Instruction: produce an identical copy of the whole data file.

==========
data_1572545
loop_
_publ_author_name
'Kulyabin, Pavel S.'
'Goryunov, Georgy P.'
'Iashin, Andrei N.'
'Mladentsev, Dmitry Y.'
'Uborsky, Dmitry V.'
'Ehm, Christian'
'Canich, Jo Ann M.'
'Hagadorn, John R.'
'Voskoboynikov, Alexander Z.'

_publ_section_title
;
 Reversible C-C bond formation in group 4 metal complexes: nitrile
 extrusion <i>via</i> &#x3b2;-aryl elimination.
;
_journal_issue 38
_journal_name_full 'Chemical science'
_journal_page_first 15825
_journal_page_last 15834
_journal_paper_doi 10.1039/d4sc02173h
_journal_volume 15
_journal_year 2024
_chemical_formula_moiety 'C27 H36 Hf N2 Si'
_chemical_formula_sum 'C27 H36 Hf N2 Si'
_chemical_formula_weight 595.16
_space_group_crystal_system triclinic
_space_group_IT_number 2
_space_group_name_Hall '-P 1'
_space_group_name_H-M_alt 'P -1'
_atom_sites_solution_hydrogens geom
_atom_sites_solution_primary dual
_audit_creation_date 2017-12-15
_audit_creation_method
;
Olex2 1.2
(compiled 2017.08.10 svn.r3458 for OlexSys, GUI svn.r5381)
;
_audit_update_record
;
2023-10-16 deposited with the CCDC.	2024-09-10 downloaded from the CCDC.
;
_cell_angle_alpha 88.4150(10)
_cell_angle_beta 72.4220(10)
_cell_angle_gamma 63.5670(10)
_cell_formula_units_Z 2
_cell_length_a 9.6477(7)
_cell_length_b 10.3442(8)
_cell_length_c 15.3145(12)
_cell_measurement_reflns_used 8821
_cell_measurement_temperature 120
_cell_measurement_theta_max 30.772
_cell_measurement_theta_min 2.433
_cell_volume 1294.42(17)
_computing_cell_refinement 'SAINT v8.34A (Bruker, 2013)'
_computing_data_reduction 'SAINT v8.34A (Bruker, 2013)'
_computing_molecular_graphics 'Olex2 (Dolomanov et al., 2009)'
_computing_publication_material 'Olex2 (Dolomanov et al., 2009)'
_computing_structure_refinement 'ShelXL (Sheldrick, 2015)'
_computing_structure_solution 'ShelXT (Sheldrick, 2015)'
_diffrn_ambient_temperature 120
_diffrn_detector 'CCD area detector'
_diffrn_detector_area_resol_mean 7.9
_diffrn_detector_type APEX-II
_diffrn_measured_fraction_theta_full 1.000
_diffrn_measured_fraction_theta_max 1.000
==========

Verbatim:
data_1572545
loop_
_publ_author_name
'Kulyabin, Pavel S.'
'Goryunov, Georgy P.'
'Iashin, Andrei N.'
'Mladentsev, Dmitry Y.'
'Uborsky, Dmitry V.'
'Ehm, Christian'
'Canich, Jo Ann M.'
'Hagadorn, John R.'
'Voskoboynikov, Alexander Z.'

_publ_section_title
;
 Reversible C-C bond formation in group 4 metal complexes: nitrile
 extrusion <i>via</i> &#x3b2;-aryl elimination.
;
_journal_issue 38
_journal_name_full 'Chemical science'
_journal_page_first 15825
_journal_page_last 15834
_journal_paper_doi 10.1039/d4sc02173h
_journal_volume 15
_journal_year 2024
_chemical_formula_moiety 'C27 H36 Hf N2 Si'
_chemical_formula_sum 'C27 H36 Hf N2 Si'
_chemical_formula_weight 595.16
_space_group_crystal_system triclinic
_space_group_IT_number 2
_space_group_name_Hall '-P 1'
_space_group_name_H-M_alt 'P -1'
_atom_sites_solution_hydrogens geom
_atom_sites_solution_primary dual
_audit_creation_date 2017-12-15
_audit_creation_method
;
Olex2 1.2
(compiled 2017.08.10 svn.r3458 for OlexSys, GUI svn.r5381)
;
_audit_update_record
;
2023-10-16 deposited with the CCDC.	2024-09-10 downloaded from the CCDC.
;
_cell_angle_alpha 88.4150(10)
_cell_angle_beta 72.4220(10)
_cell_angle_gamma 63.5670(10)
_cell_formula_units_Z 2
_cell_length_a 9.6477(7)
_cell_length_b 10.3442(8)
_cell_length_c 15.3145(12)
_cell_measurement_reflns_used 8821
_cell_measurement_temperature 120
_cell_measurement_theta_max 30.772
_cell_measurement_theta_min 2.433
_cell_volume 1294.42(17)
_computing_cell_refinement 'SAINT v8.34A (Bruker, 2013)'
_computing_data_reduction 'SAINT v8.34A (Bruker, 2013)'
_computing_molecular_graphics 'Olex2 (Dolomanov et al., 2009)'
_computing_publication_material 'Olex2 (Dolomanov et al., 2009)'
_computing_structure_refinement 'ShelXL (Sheldrick, 2015)'
_computing_structure_solution 'ShelXT (Sheldrick, 2015)'
_diffrn_ambient_temperature 120
_diffrn_detector 'CCD area detector'
_diffrn_detector_area_resol_mean 7.9
_diffrn_detector_type APEX-II
_diffrn_measured_fraction_theta_full 1.000
_diffrn_measured_fraction_theta_max 1.000